Fascination with poverty and misery and its subsequent frequent exploitation in art, (still) a primarily middle and upper class endeavor and preoccupation, is well documented and certainly nothing new. Not surprisingly, it manifests itself predominantly and most clearly in mediums which, historically speaking at least, have the value of document inherently attached to them, such as photography or video, where the pretense of “capturing reality” persists to this day, often functioning as pretext. Romanian artists are no strangers to this phenomenon, especially given the context of the former Eastern Bloc, where a post-communist environment and an arguably failed transition created dire socio-economic conditions for a considerable proportion of the population.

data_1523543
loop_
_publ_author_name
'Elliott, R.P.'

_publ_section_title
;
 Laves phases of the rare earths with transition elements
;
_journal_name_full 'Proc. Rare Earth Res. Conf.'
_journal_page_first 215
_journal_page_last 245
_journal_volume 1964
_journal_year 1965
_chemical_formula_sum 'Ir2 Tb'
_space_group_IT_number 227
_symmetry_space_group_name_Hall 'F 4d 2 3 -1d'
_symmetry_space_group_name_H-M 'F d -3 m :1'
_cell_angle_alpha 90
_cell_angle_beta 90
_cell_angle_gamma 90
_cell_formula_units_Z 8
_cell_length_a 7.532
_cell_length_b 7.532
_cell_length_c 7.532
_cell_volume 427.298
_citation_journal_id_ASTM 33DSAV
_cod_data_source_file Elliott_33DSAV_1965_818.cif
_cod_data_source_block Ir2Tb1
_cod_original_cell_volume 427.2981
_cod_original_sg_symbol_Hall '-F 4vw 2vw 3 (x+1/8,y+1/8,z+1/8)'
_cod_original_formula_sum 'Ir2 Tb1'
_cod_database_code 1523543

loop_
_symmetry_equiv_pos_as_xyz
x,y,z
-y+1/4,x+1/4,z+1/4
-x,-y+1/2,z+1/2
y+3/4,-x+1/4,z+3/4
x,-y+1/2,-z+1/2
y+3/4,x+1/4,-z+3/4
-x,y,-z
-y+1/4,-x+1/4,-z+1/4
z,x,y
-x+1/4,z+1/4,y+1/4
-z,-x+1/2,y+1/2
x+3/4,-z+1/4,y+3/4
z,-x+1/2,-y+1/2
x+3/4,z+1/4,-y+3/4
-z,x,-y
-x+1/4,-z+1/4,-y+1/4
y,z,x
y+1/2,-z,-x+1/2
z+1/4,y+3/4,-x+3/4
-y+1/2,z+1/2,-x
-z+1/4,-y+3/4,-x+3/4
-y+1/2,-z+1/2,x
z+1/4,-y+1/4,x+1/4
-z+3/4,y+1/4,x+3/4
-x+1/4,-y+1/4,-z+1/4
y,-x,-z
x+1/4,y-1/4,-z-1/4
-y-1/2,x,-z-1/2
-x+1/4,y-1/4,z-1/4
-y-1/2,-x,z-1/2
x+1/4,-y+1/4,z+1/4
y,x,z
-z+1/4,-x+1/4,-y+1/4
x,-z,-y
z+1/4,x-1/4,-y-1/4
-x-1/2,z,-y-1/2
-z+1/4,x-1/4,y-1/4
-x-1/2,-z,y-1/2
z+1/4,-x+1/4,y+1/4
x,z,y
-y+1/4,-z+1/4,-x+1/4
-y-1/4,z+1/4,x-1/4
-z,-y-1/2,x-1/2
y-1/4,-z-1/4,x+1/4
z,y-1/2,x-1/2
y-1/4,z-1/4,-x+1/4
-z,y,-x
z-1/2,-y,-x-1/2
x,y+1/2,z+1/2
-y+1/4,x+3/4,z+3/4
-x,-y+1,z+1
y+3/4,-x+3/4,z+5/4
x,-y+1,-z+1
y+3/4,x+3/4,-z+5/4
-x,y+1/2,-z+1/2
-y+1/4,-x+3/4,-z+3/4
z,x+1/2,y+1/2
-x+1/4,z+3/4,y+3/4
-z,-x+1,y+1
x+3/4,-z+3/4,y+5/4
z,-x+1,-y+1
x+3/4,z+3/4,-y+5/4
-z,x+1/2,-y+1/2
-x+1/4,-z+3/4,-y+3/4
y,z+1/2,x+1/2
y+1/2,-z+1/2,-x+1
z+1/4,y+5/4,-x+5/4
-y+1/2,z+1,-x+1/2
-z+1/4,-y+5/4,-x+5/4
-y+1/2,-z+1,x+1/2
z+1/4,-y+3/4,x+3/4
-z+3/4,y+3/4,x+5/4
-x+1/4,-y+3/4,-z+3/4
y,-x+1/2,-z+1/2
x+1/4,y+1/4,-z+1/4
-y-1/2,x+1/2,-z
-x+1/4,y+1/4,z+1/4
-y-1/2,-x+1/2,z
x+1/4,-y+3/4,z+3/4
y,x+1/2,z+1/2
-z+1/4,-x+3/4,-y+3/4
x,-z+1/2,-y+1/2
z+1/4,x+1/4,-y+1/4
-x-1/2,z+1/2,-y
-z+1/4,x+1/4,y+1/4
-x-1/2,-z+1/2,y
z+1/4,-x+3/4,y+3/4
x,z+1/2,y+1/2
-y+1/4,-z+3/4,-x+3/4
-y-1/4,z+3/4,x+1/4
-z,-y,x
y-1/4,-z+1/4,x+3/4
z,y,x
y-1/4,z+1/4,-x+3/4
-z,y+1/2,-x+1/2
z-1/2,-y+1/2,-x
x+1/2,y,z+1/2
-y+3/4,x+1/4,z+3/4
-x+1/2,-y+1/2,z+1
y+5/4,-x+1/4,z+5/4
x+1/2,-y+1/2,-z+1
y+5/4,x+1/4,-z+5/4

In the local scene’s recent years one odd case of such artistic exploitation is that of photographer Mihai Barabancea, who has been enveloped in various levels of scandal from the very beginning of his career. The peculiarity stems first and foremost from the number of occasions in which he was offered a platform for his work, leading in time to repeated offenses, deontological missteps, exploitative and at times outright deplorable behavior, both towards his subjects and his collaborators. It’s a particular situation demanding a somewhat more in-depth look, analyzing the work itself, his approach in creating it, and the claims surrounding it (both his and others’). His edgy persona started developing, in the art scene at least, around 2013, when I was hearing more and more of him as this promising but troublesome young artist, even with such accounts of him getting on the roof during the opening of one of his exhibitions, threatening (or joking?) to jump. It’s such stories he will in fact come to benefit from throughout his whole career, learning to use them to his advantage and probably being fully aware of how efficient it is to instrumentalize transgression whenever possible in today’s dreadful attention economy.